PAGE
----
It's been more than a week since fans of the late Archie the talking snowman started mounting their drive to bring him back. As much as the critics would like this to just go away -- it isn't. In that time, the Bring Back Archie Fan Page on Facebook has attracted quite an audience -- nearly 6,500 friends as of Sunday night's counting.
At this point, with just days until "Black Friday" and the official start of the Christmas holiday shopping season, a couple truths to come to grips with for the fans and foes of Archie's return:
- Mall officials say Archie's in retirement. They don't say he's in permanent retirement, offering instead a softer version. They cite concerns those with wonderful childhood memories don't need to know any more details of just where Archie is. It doesn't take a rocket scientist to read between the lines;
- The corporate folks who actually own Chapel Hill Mall have been far more pleasant to deal with than the locals by most accounts, even without providing the nitty-gritty details on Archie's whereabouts -- even if it's the place where he's retired. For more than just the holiday season, I would delicately add; they're right to soft-pedal that bit of information, I suspect. Nobody wants to play the Grinch;
- as for the well-meaning folks who'd like to see Archie return to his spot at Chapel Hill Mall, they realize no matter how much they may desire to see their childhood memory come back to life after a seven-year hiatus it's not likely going to happen. They've re-focused their energies on the potential of rebuilding Archie, maybe even finding a new Akron home. I believe they are sincere and genuine in wanting their kids to have the same kind of holiday experience they did growing up Akron pre-2004.
With the exception of the local mall folks who could obviously learn a lesson or two in customer relations, and a couple of yahoos on the Facebook page overstepping their bounds, the discussion has been pretty straightforward: desire to relive one of Akron's warm and fuzzy traditions versus the business interests of a retail establishment unable at this point to deliver.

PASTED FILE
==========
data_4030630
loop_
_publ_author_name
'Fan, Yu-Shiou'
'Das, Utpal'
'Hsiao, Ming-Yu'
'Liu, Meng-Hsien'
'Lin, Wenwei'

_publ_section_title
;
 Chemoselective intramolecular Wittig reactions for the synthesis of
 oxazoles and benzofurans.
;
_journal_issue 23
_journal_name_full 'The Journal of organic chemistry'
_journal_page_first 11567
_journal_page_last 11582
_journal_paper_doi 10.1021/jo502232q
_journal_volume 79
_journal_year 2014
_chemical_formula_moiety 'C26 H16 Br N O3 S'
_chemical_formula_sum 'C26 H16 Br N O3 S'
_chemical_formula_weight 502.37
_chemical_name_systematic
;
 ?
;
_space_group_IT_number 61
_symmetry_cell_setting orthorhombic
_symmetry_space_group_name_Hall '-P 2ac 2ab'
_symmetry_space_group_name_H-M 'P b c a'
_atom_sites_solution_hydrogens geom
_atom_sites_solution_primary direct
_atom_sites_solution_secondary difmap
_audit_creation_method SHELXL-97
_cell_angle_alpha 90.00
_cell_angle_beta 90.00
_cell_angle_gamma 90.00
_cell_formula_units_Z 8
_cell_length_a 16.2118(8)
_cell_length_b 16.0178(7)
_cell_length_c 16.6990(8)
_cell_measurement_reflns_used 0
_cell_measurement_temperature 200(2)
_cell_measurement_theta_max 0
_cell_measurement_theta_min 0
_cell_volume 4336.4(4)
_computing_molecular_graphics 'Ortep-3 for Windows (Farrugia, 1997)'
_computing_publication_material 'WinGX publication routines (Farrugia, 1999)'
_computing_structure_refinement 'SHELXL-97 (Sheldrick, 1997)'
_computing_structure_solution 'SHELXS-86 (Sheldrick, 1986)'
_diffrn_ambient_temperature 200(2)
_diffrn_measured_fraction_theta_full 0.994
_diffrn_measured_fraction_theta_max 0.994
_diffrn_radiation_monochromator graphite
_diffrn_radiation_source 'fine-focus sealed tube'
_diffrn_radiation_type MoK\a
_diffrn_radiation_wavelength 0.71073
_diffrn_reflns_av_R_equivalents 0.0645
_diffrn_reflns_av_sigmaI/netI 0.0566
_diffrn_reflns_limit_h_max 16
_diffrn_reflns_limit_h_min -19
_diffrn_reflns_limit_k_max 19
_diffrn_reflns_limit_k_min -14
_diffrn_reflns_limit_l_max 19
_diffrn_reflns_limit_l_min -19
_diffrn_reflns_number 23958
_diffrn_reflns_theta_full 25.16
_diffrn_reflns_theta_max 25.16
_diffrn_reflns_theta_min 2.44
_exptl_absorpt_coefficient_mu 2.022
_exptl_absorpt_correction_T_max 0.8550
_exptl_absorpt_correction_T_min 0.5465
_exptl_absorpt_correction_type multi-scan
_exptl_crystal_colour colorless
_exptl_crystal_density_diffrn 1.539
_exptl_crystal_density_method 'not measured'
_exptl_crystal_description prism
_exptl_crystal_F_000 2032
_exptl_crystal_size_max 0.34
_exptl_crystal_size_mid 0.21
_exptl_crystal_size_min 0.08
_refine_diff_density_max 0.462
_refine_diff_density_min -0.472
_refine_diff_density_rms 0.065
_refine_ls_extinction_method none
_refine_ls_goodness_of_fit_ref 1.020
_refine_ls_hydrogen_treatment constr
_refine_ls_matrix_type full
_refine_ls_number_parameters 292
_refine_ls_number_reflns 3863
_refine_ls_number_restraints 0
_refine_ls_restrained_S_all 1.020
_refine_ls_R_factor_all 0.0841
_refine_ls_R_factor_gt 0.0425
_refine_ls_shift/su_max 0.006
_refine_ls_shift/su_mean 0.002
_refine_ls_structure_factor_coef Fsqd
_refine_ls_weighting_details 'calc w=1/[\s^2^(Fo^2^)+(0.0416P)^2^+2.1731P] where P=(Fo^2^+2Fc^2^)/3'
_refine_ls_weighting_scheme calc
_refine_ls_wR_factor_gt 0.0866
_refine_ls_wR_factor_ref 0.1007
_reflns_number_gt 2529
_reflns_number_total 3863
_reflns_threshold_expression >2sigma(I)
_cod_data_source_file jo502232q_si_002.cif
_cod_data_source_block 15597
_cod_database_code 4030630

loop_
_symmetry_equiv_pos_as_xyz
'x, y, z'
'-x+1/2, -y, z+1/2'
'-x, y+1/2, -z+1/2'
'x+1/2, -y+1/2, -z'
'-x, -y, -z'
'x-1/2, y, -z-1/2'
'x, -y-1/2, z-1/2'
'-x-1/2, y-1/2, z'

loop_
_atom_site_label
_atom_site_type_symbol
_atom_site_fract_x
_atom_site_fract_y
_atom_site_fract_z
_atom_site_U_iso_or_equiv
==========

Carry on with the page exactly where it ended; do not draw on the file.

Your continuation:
The owners of Chapel Hill Mall made their decision in 2004, but that was before lots of people were so easily mobilized by social media. Facebook is tailor-made as a great vehicle for such movements, and should be taken seriously by any business but especially those in retail, and so close to the public. Being caught on tape laughingly "no commenting" to a television reporter -- on camera -- while closing the door and then making sure security escorts the reporter outside the building, hardly reflects "taking seriously" the outreach one expects in dealing with customers or the community.
Calls to punish Chapel Hill, however, because of missteps from a public or community relations view are counterproductive. Let's not forget greater Akron used to provide jobs, shopping outlets and a tax base from three malls. Chapel Hill, and Summit Mall, are not just places to shop; these places are also central points where communities come together, where our neighbors not only shop but also work, and they provide a healthy tax base that supports not only the shops and stores under one massive roof but can also serve as a magnet for other business development. One just has to see what the Rolling Acres area is like today to drive that reminder home.
Miss Archie? Nothing wrong with that. Think it's time to move on? Nothing wrong with that, either. Traditions have to start somewhere, and one has to think the things our kids experience today may very well likely rise to the level of Archie, or Mr. Jing-a-ling, or Bruce the Talking Spruce. That's the funny thing about nostalgia and keeping memories alive to the point where they become traditions -- it's not really something that originates solely with a marketing plan, it's that rare ingredient that touches our hearts that make it so.